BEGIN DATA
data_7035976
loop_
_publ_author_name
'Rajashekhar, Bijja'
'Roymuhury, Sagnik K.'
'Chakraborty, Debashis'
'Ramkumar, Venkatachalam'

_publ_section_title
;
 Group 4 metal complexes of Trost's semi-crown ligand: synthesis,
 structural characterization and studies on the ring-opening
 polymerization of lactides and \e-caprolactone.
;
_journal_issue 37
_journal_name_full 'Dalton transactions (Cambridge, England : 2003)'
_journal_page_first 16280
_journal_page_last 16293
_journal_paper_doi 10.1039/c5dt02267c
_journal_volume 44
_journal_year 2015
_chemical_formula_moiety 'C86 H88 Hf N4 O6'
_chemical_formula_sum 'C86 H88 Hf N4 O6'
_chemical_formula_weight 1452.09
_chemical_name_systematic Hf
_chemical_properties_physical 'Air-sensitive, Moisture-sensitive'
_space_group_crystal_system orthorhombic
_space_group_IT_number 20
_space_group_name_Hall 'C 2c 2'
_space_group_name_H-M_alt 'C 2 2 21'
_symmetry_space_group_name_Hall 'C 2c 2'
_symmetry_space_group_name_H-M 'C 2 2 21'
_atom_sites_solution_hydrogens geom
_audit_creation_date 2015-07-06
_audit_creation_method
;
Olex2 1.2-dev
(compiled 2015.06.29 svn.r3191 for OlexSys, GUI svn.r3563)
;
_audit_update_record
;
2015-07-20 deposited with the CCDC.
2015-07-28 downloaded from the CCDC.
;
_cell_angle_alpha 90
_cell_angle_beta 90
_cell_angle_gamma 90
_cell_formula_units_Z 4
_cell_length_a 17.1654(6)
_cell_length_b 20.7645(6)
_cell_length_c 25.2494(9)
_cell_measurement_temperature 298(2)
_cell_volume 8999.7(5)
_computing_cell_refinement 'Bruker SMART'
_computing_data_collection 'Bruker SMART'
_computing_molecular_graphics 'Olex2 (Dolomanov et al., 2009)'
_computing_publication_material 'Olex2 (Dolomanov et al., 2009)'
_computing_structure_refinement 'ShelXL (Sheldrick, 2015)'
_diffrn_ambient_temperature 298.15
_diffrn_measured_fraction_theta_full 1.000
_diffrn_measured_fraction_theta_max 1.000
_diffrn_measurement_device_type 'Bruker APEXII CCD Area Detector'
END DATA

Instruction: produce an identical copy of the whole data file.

data_7035976
loop_
_publ_author_name
'Rajashekhar, Bijja'
'Roymuhury, Sagnik K.'
'Chakraborty, Debashis'
'Ramkumar, Venkatachalam'

_publ_section_title
;
 Group 4 metal complexes of Trost's semi-crown ligand: synthesis,
 structural characterization and studies on the ring-opening
 polymerization of lactides and \e-caprolactone.
;
_journal_issue 37
_journal_name_full 'Dalton transactions (Cambridge, England : 2003)'
_journal_page_first 16280
_journal_page_last 16293
_journal_paper_doi 10.1039/c5dt02267c
_journal_volume 44
_journal_year 2015
_chemical_formula_moiety 'C86 H88 Hf N4 O6'
_chemical_formula_sum 'C86 H88 Hf N4 O6'
_chemical_formula_weight 1452.09
_chemical_name_systematic Hf
_chemical_properties_physical 'Air-sensitive, Moisture-sensitive'
_space_group_crystal_system orthorhombic
_space_group_IT_number 20
_space_group_name_Hall 'C 2c 2'
_space_group_name_H-M_alt 'C 2 2 21'
_symmetry_space_group_name_Hall 'C 2c 2'
_symmetry_space_group_name_H-M 'C 2 2 21'
_atom_sites_solution_hydrogens geom
_audit_creation_date 2015-07-06
_audit_creation_method
;
Olex2 1.2-dev
(compiled 2015.06.29 svn.r3191 for OlexSys, GUI svn.r3563)
;
_audit_update_record
;
2015-07-20 deposited with the CCDC.
2015-07-28 downloaded from the CCDC.
;
_cell_angle_alpha 90
_cell_angle_beta 90
_cell_angle_gamma 90
_cell_formula_units_Z 4
_cell_length_a 17.1654(6)
_cell_length_b 20.7645(6)
_cell_length_c 25.2494(9)
_cell_measurement_temperature 298(2)
_cell_volume 8999.7(5)
_computing_cell_refinement 'Bruker SMART'
_computing_data_collection 'Bruker SMART'
_computing_molecular_graphics 'Olex2 (Dolomanov et al., 2009)'
_computing_publication_material 'Olex2 (Dolomanov et al., 2009)'
_computing_structure_refinement 'ShelXL (Sheldrick, 2015)'
_diffrn_ambient_temperature 298.15
_diffrn_measured_fraction_theta_full 1.000
_diffrn_measured_fraction_theta_max 1.000
_diffrn_measurement_device_type 'Bruker APEXII CCD Area Detector'